Date of Award

May 2015

Degree Type


Degree Name

Doctor of Philosophy



First Advisor

Robert J. Jeske

Committee Members

John Richards, Patricia Richards, Lindsay McHenry, David Overstreet


The time between A. D. 1050 – 1400 is a period of dynamic cultural change in the

Western Great Lakes region. During this time period in eastern Wisconsin three distinct

and contemporary cultural groups are present: Oneota, Middle Mississippian, and Late

Woodland. Many studies have focused on the origins, presence and interaction between

these groups. Six Oneota pottery assemblages from three geospatially distinct localities in

eastern Wisconsin are examined: Koshkonong, Grand River, and Waupaca localities.

Pottery assemblages from two sites in each locality were selected for comparison to

determine interlocality social, political, and economic interaction. Ceramic attribute and

compositional analyses were conducted and the results utilized to identify and

characterize the amount of variation between the ceramic assemblages. Compositional

analyses consisted of portable energy dispersive X-ray flourcesnce (ED-XRF) and

ceramic petrography.

Three theoretical interaction models, World-Systems Analysis, Peer Polity

Interaction, and Tribalization, are discussed and evaluated as possible models for Oneota

interaction. These interaction models examine the roles and level of economic, political,

and social interaction through trade, coersive force (military), and transmission of social

and ideological information between groups.

The results of the analysis indicate both the creation of identity markers within

localities and interaction between localities. The data indicates that some groups

interacted more than others. Grooved paddle surface treatment in the Koshkonong

locality, crimping of the lip of vessels in the Waupaca and Grand River localities, and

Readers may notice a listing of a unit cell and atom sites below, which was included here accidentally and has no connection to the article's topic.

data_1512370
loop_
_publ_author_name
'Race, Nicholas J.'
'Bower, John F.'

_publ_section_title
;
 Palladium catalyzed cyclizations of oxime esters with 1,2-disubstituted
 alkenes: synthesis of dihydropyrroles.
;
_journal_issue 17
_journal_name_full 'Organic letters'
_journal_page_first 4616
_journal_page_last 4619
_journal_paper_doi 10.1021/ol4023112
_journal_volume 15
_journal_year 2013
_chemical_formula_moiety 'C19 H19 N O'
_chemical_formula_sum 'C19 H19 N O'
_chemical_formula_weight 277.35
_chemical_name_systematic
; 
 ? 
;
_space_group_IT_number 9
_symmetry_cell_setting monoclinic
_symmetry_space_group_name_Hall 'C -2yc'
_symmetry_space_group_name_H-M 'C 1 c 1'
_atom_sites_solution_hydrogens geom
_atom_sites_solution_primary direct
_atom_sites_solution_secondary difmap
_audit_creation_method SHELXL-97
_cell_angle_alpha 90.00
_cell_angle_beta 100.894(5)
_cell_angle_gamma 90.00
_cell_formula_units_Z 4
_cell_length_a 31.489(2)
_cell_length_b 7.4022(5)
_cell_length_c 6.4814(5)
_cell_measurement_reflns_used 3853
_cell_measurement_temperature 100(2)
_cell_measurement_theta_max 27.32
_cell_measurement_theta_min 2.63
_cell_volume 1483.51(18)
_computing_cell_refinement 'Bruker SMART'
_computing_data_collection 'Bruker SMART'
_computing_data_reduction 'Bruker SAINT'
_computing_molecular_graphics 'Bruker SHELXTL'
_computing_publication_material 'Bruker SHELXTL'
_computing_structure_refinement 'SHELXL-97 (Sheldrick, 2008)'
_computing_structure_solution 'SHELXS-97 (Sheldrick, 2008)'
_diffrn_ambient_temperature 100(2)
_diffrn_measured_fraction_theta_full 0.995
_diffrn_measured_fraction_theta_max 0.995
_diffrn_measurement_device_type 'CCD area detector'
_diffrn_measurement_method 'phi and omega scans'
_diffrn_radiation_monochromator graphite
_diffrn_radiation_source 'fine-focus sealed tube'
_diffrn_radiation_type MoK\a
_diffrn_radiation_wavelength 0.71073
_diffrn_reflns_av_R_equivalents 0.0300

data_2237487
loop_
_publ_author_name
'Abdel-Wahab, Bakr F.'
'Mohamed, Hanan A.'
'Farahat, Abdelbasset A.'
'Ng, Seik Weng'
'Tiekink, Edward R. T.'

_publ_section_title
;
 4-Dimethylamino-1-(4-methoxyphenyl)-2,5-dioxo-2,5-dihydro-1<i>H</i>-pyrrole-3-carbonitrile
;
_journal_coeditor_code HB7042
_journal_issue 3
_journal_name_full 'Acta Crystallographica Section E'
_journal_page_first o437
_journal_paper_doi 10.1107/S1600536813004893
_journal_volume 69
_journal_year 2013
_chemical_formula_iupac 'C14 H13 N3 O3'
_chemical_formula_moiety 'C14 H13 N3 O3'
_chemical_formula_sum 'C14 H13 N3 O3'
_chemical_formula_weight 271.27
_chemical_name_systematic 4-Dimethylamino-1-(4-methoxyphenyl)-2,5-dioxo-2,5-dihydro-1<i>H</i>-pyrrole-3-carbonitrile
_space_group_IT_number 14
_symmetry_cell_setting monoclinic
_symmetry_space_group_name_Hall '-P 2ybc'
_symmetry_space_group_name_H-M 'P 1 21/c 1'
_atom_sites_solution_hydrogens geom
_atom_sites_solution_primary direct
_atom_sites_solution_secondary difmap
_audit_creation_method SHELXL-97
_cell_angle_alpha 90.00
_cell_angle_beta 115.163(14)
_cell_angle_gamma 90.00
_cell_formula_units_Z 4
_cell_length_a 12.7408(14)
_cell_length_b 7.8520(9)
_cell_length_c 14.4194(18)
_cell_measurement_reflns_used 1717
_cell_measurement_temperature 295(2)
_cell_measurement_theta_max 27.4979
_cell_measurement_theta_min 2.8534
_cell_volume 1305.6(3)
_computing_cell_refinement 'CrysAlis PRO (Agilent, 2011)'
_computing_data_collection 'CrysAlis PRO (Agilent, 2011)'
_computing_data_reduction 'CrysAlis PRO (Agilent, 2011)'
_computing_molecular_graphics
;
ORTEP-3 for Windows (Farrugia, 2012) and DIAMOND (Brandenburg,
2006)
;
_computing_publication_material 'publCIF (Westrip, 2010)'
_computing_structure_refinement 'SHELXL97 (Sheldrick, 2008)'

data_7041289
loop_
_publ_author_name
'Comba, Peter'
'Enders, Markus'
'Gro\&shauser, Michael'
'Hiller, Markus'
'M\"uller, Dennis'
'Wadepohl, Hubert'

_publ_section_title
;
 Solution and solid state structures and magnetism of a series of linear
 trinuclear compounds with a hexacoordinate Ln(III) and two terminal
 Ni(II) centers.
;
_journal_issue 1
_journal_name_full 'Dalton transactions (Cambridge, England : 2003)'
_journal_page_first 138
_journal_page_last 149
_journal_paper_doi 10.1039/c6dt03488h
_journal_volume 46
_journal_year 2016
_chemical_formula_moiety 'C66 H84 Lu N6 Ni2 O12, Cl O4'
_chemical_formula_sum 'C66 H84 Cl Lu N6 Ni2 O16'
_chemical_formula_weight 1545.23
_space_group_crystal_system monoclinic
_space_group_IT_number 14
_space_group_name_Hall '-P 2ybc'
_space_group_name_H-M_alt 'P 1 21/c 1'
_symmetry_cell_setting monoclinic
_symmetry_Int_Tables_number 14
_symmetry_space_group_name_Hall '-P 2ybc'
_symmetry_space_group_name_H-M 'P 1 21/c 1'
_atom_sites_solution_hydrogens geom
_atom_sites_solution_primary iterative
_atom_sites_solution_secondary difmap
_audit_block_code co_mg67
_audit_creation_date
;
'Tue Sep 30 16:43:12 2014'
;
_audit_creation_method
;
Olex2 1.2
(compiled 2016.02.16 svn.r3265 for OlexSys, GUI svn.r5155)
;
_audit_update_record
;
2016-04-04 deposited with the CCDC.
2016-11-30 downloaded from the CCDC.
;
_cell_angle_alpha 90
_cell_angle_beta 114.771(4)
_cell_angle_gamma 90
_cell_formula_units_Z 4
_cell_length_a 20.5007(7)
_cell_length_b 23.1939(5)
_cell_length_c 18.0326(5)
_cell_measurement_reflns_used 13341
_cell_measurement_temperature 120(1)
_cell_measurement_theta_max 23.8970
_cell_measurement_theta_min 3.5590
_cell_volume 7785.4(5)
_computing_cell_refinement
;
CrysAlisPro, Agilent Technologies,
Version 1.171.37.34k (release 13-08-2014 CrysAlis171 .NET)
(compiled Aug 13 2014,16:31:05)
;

variations in decorative motifs demonstrate that the localities used these markers for

group identity. The ceramic petrographic analysis indicates that the groups shared

knowledge of pottery manufacturing with similar percentages of matrix, sand, and temper

in the recipe. The ED-XRF analysis indicates that pottery from the Bornick site is more

similar to pottery from sites in the Waupaca locality, while the pottery from the Walker-

Hooper site is more similar to pottery from sites in the Koshkonong locality.

During this time, the Oneota groups in eastern Wisconsin practiced patrilocal

post-marital residence patterns suggesting that women moved from their family’s to their

husband's residence, bringing their knowledge of pottery making with them. Social and

political alliances through interlocality marriages took place based on the presence of

group identity markers on pottery from one locality seen on vessels in another. Kinship

(fictive and real) relationships between localities were created from these alliances that

assisted in maintaining territorial boundaries and leadership positions to generate socialsurplus

to gain prestige and provided means of assistance in times of scarcity.

Materials supporting the research and referenced in the text of the dissertation are

included in appendices found in the table of contents. The appendices are contained

within four supplementary files. The first supplementary file contains Appendices A and

B. The second supplementary file is Appendix C. The third supplementary file is

Appendix D. The fourth supplementary file contains Appendices E-K.